Amylin, Alkermes Win FDA Approval of Once-Weekly Diabetes Drug

1/27/12Follow @xconomy

[Updated: 3:47 pm] Amylin Pharmaceuticals and Alkermes have gone to the FDA twice before to seek approval of their new diabetes drug, and been turned back, but now the persistence has paid off. The FDA has cleared their once-weekly injectable diabetes drug for sale in the U.S.

San Diego-based Amylin (NASDAQ: AMLN) and Dublin- and Waltham, MA-based Alkermes (NASDAQ: ALKS) today won clearance to start selling exenatide once-weekly (Bydureon) in the U.S., according to a letter posted on the FDA website. The approval came after the agency held up the application twice before—first in March 2010, and again in October 2010, saying it needed further assurance that the drug doesn’t cause an irregular heart rhythm known as QT prolongation. The companies expressed confidence back in July that the issue had been resolved, based on results of an additional clinical trial. The drug won approval in Europe back in June.

[Updated with added detail on Alkermes royalty] The long-awaited U.S. approval is vital to future of Amylin, as it started investing back in 2005 in a $500 million Ohio factory to mass-produce the new drug. Amylin’s fortunes have become even more tied to Bydureon since November, when longtime partner Eli Lilly bowed out of a collaboration to co-market the drug. Alkermes, which provided technology that made the drug last long enough in the bloodstream to turn it into a once-weekly injection, will pick up an 8 percent royalty on sales of the first 40 million units sold in a single year, and a 5.5 percent royalty once sales exceed 40 million units in a single calendar year. While there is competition from Novo Nordisk’s liraglutide (Victoza) as a once-daily injection for diabetes, and various other oral pills and injectable insulin, the new drug from Amylin and Alkermes is the first treatment that can be injected as little as once a week. Amylin has been marketing the original form of exenatide (Byetta) as a twice-daily injectable since 2005.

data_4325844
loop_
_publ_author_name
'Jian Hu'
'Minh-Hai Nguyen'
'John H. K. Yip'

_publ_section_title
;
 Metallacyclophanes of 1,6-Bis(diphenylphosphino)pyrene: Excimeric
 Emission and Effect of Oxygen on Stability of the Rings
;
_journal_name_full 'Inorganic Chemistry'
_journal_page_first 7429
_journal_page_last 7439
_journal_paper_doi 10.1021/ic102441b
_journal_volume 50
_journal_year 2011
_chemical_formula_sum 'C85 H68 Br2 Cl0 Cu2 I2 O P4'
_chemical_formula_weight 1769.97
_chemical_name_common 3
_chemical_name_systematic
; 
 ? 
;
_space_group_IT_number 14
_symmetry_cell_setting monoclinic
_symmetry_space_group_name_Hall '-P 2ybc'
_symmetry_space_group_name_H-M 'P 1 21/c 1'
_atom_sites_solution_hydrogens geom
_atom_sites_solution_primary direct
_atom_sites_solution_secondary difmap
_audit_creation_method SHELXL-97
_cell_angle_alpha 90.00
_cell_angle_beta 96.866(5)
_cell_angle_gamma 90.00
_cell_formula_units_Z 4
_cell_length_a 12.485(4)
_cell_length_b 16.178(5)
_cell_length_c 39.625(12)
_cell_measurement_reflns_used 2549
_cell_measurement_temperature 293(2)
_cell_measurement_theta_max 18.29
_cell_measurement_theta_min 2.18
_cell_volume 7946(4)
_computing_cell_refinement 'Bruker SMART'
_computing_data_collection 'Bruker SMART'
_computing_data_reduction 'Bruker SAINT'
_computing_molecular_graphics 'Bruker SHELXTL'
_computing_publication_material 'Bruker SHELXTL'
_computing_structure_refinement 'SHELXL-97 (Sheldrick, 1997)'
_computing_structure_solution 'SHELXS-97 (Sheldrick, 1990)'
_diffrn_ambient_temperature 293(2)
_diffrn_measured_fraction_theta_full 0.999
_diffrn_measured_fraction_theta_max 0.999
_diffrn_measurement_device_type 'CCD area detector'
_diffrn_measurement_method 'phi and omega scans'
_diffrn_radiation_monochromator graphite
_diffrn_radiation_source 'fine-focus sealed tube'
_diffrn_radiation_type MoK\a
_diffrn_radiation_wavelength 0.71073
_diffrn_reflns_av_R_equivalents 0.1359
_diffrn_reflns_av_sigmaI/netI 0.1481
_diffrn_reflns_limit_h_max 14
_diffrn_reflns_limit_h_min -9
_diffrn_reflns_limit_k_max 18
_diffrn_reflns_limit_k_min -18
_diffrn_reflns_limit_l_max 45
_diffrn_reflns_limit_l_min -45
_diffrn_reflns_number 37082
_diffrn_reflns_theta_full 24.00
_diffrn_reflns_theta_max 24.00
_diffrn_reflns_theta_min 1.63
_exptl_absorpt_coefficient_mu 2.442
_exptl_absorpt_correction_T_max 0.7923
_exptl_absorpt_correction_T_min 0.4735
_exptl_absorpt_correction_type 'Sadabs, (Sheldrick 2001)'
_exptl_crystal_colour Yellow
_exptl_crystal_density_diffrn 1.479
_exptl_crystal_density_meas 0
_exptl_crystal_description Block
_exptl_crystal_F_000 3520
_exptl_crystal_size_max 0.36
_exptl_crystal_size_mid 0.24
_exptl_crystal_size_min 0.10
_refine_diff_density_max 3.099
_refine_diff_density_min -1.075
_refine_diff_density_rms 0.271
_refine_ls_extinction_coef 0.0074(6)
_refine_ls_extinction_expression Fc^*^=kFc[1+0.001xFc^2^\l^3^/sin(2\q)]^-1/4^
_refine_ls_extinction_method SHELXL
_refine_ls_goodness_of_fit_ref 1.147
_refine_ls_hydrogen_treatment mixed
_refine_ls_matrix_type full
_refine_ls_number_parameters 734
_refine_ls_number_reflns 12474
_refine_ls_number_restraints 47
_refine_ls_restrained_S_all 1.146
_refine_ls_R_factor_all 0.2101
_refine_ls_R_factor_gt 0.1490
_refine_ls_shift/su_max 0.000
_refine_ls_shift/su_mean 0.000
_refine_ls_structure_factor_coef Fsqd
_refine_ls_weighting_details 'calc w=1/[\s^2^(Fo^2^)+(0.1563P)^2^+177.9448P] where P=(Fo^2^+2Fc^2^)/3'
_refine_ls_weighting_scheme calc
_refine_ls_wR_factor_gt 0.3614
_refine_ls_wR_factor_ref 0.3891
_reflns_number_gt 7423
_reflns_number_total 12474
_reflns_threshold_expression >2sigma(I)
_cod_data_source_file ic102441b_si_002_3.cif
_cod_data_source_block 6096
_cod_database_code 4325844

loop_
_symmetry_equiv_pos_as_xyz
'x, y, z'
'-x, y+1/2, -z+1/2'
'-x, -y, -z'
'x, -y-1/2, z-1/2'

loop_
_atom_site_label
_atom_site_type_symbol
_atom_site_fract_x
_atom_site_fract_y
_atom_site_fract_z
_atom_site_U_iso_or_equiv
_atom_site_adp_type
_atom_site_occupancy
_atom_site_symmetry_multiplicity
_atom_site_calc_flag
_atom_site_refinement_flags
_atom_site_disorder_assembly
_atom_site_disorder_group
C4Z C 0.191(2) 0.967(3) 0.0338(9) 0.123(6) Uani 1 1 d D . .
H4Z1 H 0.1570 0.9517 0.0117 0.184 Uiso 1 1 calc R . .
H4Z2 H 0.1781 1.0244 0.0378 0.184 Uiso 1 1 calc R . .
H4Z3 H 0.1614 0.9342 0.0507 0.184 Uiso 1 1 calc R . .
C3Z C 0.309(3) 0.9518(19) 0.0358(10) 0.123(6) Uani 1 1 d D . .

About 25 million people in the U.S. have the disease, and numbers are growing fast as the nation’s obesity rate continues to surge. The new Amylin drug could generate $1.25 billion in peak U.S. sales in 2018, said Cory Kasimov, an analyst with JP Morgan, in a note to clients on Nov. 11.

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  • http://www.knowyoursugar.com/ Cindy

    This is exciting news for diabetic patients who are currently taking byetta and similar meds. Many patients object to this type of medication because it is injectable. It is hard to recommend a twice daily or daily injection when we see more significant reductions in a1c results with a long acting insulin. A once weekly injectable med will be much more appealing to patients. It will be interesting to see if a once weekly dosing can improve compliance and have a better impact on the a1c.

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